The problem is that there is no redundancy in the sensor input. The quote from the article is:
This original version of MCAS, according to two people familiar with the details, was activated only if two distinct sensors indicated such an extreme maneuver: a high angle of attack and a high G-force.
So on the original design, MCAS activation required two sensors detecting an input over a certain threshold, and in itself this creates protection against false positives.
There are two major failure modes for sub-systems:
- Zero output, where the sub-system simply stops outputting a signal.
- Hard-Over failure, where the sub-system outputs a false positive. This is what happened with the AoA sensor in the two MCAS disasters.
With the original design, if one sensor would go hard-over, MCAS would not activate and the system would be protected against a single failure. But in the certified config, the activating input was not checked against any signal and MCAS repeatedly activated.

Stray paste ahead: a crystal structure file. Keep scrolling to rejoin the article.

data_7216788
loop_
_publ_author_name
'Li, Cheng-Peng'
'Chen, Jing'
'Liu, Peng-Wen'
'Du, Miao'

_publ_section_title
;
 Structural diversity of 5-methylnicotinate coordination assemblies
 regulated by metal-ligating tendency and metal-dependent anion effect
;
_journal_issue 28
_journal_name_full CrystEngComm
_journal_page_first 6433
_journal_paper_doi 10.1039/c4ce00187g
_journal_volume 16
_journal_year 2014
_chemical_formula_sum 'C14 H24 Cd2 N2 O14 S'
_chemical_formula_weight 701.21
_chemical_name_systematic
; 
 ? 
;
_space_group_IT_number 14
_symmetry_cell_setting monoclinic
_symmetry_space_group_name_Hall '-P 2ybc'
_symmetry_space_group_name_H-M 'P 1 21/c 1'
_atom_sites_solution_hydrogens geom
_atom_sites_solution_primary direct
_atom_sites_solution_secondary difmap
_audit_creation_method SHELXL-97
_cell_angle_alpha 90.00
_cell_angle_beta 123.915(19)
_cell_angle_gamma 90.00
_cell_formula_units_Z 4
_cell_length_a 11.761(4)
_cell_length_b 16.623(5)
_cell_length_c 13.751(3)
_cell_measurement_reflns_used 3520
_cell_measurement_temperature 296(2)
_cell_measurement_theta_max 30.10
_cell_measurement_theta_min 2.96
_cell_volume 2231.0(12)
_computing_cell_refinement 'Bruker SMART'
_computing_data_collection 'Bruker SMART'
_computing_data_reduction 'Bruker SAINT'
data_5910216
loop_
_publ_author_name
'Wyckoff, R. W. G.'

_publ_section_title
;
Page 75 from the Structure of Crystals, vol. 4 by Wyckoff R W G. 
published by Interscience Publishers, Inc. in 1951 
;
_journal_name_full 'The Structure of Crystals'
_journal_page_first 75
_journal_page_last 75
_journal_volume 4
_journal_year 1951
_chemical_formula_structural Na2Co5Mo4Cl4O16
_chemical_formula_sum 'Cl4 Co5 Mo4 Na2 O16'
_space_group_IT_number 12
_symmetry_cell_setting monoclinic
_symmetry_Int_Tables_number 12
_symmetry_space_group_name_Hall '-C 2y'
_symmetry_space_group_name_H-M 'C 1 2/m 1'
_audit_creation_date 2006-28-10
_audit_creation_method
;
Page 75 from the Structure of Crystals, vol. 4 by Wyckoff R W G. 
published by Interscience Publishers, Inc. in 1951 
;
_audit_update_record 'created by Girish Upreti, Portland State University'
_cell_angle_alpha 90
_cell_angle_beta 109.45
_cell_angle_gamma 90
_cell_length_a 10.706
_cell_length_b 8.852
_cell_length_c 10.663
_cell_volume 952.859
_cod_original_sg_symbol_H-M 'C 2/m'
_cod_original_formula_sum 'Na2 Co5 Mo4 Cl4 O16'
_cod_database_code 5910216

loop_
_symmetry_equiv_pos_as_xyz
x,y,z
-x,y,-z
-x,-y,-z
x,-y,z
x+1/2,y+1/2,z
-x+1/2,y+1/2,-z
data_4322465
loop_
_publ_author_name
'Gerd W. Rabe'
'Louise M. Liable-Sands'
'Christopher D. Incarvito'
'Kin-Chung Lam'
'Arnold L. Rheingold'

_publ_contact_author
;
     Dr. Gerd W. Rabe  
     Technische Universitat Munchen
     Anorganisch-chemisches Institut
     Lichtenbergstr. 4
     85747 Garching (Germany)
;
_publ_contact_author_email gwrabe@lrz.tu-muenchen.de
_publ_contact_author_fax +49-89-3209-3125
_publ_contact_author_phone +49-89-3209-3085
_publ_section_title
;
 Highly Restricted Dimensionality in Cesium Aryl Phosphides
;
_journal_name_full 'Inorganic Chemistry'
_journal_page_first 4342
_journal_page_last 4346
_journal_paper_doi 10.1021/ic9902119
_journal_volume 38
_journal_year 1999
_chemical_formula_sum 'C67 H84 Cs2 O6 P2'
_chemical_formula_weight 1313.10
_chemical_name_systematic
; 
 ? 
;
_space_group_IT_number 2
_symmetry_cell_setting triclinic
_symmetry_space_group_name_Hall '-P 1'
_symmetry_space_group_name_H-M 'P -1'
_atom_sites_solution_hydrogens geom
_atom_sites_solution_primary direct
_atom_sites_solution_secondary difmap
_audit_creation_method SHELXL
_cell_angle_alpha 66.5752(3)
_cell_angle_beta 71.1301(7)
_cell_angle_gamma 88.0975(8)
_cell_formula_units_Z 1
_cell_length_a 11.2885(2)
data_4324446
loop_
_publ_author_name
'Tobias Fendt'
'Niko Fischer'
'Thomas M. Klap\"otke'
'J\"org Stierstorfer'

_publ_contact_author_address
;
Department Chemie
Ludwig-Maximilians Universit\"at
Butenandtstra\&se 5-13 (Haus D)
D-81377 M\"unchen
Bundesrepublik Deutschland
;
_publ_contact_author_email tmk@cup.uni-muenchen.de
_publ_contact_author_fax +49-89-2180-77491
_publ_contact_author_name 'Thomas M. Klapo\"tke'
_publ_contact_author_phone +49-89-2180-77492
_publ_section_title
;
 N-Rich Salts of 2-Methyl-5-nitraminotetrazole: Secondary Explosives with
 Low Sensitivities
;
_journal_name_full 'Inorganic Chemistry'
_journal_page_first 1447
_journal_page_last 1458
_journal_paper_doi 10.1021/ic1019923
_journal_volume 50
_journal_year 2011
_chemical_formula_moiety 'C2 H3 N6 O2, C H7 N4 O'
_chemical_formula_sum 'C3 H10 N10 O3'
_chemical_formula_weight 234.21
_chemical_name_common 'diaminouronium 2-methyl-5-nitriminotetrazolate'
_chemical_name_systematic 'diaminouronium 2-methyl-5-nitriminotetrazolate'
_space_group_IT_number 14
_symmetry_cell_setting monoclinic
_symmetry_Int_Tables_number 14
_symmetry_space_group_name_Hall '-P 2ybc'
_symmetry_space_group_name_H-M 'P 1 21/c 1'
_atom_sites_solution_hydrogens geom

Further notes on the AoA sensors, from the final accident report page 45:
The safety analysis of the certified system has proven to be fatally incorrect, and this is what is so baffling. A single mode of failure was allowed to activate a flight critical system, by the most experienced aerospace company on earth. Plus: the incorrect safety analysis was accepted by the aviation authority whose function it is to protect us, the passengers.